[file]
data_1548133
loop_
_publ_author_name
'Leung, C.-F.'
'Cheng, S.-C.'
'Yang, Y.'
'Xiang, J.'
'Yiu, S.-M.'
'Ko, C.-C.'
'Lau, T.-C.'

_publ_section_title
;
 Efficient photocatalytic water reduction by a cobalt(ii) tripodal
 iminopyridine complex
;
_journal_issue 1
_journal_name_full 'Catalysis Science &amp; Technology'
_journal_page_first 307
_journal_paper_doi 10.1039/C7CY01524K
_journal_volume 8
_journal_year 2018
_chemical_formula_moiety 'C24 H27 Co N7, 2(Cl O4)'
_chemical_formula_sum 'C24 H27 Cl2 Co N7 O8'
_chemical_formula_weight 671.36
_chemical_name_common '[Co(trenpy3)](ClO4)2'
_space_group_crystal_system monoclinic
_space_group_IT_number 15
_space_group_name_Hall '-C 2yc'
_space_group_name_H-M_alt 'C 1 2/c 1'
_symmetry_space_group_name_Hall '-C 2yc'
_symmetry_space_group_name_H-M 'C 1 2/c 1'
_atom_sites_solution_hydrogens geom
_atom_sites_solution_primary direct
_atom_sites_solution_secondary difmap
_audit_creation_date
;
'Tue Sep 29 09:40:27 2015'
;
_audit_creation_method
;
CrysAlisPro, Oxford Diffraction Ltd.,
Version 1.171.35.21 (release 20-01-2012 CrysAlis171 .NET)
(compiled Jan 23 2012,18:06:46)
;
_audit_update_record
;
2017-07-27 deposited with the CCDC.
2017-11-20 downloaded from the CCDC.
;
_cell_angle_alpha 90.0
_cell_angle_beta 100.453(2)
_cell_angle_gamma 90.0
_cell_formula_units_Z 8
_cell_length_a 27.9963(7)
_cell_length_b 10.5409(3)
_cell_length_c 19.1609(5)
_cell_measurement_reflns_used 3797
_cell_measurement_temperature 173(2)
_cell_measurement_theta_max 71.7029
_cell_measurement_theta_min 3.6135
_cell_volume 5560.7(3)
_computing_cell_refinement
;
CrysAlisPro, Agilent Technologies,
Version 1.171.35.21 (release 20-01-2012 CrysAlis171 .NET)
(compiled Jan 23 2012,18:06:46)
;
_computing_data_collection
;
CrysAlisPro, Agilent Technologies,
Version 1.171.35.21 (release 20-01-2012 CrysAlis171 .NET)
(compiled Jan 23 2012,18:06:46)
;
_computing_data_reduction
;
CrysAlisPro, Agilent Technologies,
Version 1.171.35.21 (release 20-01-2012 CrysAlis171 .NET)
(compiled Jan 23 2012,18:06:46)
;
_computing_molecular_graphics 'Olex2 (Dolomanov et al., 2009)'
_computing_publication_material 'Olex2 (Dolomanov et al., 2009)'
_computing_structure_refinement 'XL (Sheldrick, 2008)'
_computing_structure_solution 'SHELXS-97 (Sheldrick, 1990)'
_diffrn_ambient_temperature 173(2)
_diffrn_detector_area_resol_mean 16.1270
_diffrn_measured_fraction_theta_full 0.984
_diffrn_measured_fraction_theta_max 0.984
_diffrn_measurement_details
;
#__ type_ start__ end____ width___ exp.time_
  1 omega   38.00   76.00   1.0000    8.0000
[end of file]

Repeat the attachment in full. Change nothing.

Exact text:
data_1548133
loop_
_publ_author_name
'Leung, C.-F.'
'Cheng, S.-C.'
'Yang, Y.'
'Xiang, J.'
'Yiu, S.-M.'
'Ko, C.-C.'
'Lau, T.-C.'

_publ_section_title
;
 Efficient photocatalytic water reduction by a cobalt(ii) tripodal
 iminopyridine complex
;
_journal_issue 1
_journal_name_full 'Catalysis Science &amp; Technology'
_journal_page_first 307
_journal_paper_doi 10.1039/C7CY01524K
_journal_volume 8
_journal_year 2018
_chemical_formula_moiety 'C24 H27 Co N7, 2(Cl O4)'
_chemical_formula_sum 'C24 H27 Cl2 Co N7 O8'
_chemical_formula_weight 671.36
_chemical_name_common '[Co(trenpy3)](ClO4)2'
_space_group_crystal_system monoclinic
_space_group_IT_number 15
_space_group_name_Hall '-C 2yc'
_space_group_name_H-M_alt 'C 1 2/c 1'
_symmetry_space_group_name_Hall '-C 2yc'
_symmetry_space_group_name_H-M 'C 1 2/c 1'
_atom_sites_solution_hydrogens geom
_atom_sites_solution_primary direct
_atom_sites_solution_secondary difmap
_audit_creation_date
;
'Tue Sep 29 09:40:27 2015'
;
_audit_creation_method
;
CrysAlisPro, Oxford Diffraction Ltd.,
Version 1.171.35.21 (release 20-01-2012 CrysAlis171 .NET)
(compiled Jan 23 2012,18:06:46)
;
_audit_update_record
;
2017-07-27 deposited with the CCDC.
2017-11-20 downloaded from the CCDC.
;
_cell_angle_alpha 90.0
_cell_angle_beta 100.453(2)
_cell_angle_gamma 90.0
_cell_formula_units_Z 8
_cell_length_a 27.9963(7)
_cell_length_b 10.5409(3)
_cell_length_c 19.1609(5)
_cell_measurement_reflns_used 3797
_cell_measurement_temperature 173(2)
_cell_measurement_theta_max 71.7029
_cell_measurement_theta_min 3.6135
_cell_volume 5560.7(3)
_computing_cell_refinement
;
CrysAlisPro, Agilent Technologies,
Version 1.171.35.21 (release 20-01-2012 CrysAlis171 .NET)
(compiled Jan 23 2012,18:06:46)
;
_computing_data_collection
;
CrysAlisPro, Agilent Technologies,
Version 1.171.35.21 (release 20-01-2012 CrysAlis171 .NET)
(compiled Jan 23 2012,18:06:46)
;
_computing_data_reduction
;
CrysAlisPro, Agilent Technologies,
Version 1.171.35.21 (release 20-01-2012 CrysAlis171 .NET)
(compiled Jan 23 2012,18:06:46)
;
_computing_molecular_graphics 'Olex2 (Dolomanov et al., 2009)'
_computing_publication_material 'Olex2 (Dolomanov et al., 2009)'
_computing_structure_refinement 'XL (Sheldrick, 2008)'
_computing_structure_solution 'SHELXS-97 (Sheldrick, 1990)'
_diffrn_ambient_temperature 173(2)
_diffrn_detector_area_resol_mean 16.1270
_diffrn_measured_fraction_theta_full 0.984
_diffrn_measured_fraction_theta_max 0.984
_diffrn_measurement_details
;
#__ type_ start__ end____ width___ exp.time_
  1 omega   38.00   76.00   1.0000    8.0000